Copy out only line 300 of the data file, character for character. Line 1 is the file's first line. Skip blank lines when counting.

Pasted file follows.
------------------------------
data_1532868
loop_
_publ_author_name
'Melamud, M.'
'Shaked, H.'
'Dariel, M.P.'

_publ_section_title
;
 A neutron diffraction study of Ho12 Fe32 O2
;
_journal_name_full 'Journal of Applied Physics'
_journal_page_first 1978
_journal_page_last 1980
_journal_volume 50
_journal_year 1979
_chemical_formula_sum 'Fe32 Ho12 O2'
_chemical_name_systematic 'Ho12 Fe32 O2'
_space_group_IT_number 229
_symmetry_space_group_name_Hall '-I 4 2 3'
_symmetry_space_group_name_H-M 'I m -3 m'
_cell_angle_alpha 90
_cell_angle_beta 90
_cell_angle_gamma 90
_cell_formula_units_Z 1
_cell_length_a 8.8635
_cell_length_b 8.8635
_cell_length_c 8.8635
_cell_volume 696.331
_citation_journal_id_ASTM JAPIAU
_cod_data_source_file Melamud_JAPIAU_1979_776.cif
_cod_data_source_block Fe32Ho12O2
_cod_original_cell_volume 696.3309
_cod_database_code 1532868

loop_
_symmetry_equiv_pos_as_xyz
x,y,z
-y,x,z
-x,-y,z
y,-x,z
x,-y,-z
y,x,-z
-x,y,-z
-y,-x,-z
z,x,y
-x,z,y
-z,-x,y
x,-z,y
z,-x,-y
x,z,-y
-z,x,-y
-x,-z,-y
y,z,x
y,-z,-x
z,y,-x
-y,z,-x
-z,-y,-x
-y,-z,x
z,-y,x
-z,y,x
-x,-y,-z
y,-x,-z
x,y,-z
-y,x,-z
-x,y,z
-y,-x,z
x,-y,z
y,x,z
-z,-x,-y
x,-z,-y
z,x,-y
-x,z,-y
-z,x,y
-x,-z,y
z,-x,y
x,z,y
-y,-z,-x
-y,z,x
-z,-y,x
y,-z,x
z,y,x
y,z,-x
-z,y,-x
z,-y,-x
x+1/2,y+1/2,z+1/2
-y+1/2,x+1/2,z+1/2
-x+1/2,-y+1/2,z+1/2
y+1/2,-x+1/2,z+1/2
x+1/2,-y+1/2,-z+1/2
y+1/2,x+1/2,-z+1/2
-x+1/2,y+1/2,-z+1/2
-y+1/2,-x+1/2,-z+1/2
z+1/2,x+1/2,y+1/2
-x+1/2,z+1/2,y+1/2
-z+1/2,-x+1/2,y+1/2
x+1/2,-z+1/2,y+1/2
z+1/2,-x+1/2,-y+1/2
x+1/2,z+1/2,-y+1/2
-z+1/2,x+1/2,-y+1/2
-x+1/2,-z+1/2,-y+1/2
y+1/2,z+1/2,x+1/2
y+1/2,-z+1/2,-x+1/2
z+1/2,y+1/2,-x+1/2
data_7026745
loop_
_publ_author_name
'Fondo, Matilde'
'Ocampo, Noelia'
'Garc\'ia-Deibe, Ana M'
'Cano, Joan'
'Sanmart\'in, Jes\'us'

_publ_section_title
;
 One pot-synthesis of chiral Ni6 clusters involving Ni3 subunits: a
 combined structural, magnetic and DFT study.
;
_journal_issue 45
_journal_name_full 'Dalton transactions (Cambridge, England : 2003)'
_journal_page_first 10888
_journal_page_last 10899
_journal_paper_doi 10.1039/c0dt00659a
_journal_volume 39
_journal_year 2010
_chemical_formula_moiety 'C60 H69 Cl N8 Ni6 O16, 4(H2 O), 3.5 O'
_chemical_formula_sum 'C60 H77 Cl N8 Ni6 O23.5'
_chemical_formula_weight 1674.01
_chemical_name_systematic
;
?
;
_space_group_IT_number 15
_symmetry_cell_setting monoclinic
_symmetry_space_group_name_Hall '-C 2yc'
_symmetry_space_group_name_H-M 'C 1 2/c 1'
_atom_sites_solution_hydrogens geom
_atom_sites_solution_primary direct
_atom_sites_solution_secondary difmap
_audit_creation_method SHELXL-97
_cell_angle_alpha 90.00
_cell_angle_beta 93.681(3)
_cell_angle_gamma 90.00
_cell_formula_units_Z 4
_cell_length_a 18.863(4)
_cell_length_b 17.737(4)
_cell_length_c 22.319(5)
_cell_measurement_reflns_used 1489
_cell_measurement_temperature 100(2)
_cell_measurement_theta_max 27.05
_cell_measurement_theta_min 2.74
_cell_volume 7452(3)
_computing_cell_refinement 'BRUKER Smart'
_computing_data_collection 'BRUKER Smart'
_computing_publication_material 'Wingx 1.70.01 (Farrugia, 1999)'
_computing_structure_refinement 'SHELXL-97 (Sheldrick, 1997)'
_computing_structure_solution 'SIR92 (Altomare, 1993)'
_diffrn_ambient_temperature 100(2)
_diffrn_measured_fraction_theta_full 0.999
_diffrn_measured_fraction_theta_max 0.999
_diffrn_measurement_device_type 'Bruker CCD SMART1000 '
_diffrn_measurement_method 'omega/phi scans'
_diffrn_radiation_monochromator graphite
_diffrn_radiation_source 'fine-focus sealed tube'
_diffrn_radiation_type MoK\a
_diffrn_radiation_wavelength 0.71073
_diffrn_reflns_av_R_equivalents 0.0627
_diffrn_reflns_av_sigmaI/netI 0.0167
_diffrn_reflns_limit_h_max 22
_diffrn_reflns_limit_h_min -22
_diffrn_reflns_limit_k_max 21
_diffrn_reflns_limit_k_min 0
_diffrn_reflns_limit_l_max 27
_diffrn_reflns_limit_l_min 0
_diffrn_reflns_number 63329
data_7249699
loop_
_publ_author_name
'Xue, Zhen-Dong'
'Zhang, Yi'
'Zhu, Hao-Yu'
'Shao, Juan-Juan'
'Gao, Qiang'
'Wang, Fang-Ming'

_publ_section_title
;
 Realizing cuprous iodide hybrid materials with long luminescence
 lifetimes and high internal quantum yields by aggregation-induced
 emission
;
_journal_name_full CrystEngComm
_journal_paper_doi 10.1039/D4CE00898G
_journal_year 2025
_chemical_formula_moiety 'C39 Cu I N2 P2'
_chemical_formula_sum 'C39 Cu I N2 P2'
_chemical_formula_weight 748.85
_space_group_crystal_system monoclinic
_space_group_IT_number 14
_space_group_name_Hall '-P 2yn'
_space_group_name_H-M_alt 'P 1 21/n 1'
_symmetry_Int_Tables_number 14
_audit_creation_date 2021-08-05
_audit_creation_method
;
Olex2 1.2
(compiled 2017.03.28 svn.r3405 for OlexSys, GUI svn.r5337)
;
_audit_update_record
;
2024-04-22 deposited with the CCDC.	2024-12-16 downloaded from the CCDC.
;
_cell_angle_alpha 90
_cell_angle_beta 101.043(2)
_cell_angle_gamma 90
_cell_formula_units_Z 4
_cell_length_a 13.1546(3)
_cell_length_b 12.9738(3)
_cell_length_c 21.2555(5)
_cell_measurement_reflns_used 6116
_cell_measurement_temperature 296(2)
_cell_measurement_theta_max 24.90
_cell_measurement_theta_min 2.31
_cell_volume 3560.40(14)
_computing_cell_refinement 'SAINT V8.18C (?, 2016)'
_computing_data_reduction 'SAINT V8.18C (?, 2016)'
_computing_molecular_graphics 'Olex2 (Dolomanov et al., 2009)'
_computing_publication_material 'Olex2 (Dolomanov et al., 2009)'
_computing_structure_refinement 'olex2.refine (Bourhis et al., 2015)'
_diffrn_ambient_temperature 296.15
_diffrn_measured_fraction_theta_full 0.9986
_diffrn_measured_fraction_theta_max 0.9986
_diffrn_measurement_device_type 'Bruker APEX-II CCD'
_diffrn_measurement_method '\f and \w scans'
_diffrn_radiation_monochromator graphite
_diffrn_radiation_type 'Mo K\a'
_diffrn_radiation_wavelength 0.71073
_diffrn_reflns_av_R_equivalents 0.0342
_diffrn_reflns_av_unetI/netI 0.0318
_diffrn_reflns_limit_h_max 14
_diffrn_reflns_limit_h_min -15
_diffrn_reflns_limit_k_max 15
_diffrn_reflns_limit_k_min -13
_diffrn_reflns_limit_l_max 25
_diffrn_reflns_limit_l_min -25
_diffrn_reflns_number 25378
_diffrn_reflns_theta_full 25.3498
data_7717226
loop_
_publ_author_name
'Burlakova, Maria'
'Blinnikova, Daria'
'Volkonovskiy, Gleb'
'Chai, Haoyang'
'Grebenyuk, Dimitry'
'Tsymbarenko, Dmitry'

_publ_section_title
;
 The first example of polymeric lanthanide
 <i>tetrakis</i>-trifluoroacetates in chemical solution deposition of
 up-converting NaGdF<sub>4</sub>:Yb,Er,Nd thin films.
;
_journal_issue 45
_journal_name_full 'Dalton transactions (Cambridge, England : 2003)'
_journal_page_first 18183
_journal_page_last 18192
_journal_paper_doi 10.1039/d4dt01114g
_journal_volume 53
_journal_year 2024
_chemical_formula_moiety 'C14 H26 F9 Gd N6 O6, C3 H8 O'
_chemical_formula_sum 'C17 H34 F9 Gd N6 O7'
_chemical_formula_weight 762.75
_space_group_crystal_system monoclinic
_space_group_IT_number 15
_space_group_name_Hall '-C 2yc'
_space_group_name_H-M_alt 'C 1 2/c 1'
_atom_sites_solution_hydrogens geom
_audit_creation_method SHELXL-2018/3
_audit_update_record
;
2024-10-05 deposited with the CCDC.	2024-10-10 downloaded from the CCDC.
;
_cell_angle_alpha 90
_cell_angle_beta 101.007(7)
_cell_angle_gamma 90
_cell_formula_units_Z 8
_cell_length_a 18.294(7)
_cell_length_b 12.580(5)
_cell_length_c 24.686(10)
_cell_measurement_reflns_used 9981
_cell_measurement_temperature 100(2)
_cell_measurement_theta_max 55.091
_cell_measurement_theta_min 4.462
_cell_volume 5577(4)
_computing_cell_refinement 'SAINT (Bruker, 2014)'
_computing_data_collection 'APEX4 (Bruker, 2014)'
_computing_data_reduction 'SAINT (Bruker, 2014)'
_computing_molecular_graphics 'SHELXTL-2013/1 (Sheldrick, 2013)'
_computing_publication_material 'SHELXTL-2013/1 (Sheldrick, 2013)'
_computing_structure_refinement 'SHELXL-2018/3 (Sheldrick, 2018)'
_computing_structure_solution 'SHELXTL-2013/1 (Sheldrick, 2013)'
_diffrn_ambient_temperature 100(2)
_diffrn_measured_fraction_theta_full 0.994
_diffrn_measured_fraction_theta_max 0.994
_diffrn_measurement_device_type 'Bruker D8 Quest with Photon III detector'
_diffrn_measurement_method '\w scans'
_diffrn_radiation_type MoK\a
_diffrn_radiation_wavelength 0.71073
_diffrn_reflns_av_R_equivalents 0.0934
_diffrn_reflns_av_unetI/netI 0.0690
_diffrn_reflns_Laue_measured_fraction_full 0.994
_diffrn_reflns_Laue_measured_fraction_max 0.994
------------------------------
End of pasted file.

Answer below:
_diffrn_measured_fraction_theta_max 0.994